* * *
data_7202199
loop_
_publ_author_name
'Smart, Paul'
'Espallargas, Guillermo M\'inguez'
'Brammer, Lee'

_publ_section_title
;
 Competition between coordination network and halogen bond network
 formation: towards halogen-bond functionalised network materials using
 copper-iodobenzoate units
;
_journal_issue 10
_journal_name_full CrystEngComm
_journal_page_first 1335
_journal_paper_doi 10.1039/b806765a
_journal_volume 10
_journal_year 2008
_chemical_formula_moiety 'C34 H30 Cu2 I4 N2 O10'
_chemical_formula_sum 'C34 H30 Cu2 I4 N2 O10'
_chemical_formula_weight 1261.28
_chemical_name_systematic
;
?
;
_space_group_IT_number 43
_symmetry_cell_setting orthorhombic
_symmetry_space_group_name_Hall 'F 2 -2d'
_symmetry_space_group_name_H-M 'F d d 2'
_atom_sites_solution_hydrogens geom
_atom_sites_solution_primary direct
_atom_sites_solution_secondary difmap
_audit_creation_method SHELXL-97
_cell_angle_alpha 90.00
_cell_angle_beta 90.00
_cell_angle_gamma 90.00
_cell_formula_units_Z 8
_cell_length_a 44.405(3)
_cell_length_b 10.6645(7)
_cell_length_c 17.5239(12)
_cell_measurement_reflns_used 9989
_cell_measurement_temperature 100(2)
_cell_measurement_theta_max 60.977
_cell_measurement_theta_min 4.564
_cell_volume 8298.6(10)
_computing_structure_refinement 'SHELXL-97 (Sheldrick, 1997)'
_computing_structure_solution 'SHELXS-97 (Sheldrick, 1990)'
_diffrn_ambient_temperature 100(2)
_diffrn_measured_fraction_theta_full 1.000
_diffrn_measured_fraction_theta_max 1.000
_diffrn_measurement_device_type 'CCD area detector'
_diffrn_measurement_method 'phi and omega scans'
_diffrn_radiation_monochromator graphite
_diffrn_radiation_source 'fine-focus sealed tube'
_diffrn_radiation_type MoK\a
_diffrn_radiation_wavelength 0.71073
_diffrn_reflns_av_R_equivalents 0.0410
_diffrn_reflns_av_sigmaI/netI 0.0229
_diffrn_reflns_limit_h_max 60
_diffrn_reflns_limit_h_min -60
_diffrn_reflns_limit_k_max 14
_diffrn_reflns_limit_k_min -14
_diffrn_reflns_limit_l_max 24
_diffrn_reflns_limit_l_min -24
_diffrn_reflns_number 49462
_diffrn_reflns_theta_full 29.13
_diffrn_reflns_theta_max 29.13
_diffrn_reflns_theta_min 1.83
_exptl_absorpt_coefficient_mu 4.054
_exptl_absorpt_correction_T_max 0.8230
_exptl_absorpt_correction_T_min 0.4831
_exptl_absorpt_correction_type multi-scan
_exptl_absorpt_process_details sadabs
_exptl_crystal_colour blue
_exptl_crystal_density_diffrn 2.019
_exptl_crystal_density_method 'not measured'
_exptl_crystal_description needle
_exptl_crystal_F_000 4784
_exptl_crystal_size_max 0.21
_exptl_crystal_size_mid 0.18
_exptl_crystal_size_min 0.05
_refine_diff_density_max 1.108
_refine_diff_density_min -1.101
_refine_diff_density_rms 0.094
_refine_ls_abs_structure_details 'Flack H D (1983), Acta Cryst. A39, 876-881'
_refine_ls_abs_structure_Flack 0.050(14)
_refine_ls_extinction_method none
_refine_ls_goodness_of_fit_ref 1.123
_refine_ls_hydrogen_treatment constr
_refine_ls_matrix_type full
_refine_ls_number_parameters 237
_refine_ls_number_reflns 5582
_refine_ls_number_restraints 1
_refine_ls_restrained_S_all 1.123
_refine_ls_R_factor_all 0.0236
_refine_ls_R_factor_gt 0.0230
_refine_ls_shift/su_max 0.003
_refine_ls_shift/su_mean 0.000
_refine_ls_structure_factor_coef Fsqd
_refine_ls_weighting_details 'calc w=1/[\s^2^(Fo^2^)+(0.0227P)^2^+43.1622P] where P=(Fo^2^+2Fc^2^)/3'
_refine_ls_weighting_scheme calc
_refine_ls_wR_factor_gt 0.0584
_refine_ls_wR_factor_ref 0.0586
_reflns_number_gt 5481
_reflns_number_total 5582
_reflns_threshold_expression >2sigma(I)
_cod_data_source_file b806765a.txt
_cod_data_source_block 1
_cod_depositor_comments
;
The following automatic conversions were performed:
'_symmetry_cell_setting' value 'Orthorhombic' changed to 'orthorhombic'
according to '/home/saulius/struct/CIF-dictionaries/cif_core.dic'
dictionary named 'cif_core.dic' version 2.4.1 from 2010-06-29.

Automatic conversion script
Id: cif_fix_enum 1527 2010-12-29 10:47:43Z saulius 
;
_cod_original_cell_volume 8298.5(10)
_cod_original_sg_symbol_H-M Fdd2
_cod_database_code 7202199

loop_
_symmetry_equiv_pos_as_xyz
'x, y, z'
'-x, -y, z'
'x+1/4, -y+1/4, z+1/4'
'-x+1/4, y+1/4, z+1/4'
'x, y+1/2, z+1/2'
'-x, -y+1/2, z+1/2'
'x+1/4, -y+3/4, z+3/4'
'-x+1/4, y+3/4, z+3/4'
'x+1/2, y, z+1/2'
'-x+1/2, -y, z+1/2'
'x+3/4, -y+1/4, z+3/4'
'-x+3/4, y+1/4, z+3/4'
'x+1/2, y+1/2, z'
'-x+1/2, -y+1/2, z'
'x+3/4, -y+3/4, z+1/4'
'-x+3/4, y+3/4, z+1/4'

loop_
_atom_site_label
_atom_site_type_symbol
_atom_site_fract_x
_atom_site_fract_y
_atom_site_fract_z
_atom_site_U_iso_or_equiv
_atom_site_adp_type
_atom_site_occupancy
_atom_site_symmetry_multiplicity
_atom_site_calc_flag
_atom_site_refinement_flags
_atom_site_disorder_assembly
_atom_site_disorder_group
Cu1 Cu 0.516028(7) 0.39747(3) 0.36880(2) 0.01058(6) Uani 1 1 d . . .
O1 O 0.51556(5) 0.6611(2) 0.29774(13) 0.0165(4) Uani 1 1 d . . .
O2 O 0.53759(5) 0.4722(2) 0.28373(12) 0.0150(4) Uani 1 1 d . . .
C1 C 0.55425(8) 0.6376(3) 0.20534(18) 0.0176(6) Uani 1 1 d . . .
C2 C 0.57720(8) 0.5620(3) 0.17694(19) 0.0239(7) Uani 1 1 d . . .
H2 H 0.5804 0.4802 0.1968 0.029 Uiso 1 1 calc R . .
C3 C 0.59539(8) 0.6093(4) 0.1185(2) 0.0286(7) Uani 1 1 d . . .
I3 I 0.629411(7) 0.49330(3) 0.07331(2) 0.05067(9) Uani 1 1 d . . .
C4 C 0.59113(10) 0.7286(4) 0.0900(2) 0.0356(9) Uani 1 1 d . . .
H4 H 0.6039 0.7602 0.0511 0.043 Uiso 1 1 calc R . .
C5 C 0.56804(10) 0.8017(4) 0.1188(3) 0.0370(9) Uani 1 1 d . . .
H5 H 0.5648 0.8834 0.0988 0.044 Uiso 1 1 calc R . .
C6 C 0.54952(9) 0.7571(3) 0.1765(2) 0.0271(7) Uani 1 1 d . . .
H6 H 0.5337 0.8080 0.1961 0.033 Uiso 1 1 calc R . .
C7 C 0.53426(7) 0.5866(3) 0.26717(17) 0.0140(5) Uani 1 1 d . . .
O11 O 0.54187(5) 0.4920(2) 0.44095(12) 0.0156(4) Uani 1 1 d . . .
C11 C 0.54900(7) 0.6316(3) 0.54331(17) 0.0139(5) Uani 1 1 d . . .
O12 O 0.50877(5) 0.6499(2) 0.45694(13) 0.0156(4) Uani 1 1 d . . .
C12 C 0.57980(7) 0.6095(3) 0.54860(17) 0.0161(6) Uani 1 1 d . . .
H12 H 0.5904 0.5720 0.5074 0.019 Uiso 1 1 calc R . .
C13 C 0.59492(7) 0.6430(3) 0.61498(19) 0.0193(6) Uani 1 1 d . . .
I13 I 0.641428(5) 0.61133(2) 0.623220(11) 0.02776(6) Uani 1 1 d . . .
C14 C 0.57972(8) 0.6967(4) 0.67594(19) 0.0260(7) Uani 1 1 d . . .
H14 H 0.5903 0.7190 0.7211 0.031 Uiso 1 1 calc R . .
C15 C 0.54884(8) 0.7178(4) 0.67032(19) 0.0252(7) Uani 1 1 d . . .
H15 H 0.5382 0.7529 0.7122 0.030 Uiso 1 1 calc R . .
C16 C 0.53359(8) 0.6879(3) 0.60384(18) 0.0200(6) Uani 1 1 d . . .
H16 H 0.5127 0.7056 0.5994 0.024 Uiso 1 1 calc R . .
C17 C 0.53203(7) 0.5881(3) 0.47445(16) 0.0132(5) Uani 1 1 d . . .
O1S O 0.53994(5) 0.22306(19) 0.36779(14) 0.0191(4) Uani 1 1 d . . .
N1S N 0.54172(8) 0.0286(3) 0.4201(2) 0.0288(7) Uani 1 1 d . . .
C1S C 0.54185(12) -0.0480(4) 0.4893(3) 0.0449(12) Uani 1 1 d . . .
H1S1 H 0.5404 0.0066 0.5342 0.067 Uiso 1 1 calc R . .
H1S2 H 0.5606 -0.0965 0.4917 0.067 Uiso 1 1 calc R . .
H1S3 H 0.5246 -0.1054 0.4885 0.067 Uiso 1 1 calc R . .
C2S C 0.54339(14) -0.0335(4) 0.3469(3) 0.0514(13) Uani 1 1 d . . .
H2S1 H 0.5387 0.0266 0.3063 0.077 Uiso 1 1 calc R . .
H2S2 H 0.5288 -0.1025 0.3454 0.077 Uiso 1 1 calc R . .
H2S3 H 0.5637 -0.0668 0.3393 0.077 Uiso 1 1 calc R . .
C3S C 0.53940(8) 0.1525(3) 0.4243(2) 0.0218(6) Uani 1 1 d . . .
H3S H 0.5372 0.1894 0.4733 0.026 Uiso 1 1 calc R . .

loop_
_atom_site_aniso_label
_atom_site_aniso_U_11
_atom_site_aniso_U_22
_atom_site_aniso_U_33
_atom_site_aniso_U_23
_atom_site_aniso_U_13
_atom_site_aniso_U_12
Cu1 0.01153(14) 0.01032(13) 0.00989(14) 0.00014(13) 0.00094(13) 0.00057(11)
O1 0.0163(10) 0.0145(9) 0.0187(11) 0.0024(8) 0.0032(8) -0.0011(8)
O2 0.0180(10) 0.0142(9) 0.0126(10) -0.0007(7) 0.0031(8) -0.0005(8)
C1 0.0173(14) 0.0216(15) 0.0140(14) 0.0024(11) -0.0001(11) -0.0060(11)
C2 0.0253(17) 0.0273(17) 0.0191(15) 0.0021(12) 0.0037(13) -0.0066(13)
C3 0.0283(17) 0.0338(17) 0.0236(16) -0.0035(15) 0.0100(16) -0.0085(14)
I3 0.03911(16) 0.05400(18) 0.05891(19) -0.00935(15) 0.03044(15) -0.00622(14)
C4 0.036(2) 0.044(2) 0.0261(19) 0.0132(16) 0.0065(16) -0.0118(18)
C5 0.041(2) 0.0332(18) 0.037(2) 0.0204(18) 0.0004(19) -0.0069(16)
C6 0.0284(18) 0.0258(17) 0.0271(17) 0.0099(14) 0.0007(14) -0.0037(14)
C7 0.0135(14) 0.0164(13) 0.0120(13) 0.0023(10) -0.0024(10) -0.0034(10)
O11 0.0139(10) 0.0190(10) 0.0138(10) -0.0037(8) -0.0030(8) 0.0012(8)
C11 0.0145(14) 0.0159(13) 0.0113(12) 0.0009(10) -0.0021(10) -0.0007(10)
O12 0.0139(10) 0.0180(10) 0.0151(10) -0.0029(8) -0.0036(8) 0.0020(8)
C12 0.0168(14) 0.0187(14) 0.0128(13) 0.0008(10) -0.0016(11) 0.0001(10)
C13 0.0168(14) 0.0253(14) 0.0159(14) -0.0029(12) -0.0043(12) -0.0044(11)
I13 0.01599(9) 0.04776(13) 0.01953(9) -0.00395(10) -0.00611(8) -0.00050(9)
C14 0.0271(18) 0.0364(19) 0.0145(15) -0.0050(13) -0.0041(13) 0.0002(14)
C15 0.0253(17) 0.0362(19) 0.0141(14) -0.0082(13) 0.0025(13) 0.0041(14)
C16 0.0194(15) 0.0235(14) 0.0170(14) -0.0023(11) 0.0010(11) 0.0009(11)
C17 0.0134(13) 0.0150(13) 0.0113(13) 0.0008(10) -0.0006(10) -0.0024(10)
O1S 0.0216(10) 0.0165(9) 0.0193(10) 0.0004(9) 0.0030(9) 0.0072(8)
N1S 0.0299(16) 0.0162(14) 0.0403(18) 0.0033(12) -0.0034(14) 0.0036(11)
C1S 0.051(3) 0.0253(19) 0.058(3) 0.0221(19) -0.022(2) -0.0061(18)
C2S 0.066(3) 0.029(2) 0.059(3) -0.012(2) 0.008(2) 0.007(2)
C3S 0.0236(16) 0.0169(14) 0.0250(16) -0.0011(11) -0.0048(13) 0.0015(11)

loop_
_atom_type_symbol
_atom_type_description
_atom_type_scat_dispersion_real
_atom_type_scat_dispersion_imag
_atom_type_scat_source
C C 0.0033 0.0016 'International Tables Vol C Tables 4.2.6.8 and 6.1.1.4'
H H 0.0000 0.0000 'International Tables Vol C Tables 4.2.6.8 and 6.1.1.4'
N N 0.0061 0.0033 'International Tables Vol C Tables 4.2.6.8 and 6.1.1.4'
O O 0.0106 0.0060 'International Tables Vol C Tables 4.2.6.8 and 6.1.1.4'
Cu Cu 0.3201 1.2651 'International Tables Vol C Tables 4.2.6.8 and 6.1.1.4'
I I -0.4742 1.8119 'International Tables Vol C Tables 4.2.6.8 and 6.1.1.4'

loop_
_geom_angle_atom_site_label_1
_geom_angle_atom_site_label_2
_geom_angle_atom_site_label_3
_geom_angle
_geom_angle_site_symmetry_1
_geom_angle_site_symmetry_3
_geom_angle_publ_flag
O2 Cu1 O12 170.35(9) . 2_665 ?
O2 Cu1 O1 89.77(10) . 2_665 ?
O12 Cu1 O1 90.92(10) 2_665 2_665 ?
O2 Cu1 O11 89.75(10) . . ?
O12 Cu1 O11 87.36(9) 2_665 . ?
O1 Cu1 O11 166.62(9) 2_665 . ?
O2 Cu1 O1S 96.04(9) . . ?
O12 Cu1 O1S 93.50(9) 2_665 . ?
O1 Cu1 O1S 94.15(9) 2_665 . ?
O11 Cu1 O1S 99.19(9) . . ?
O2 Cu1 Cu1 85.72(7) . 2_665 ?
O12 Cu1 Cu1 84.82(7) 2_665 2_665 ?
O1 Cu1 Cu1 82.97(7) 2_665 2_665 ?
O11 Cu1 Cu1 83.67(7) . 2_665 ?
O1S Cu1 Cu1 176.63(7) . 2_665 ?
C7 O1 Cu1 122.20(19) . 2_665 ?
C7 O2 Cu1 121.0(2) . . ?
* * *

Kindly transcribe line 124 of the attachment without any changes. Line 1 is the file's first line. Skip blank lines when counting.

'-x, -y, z'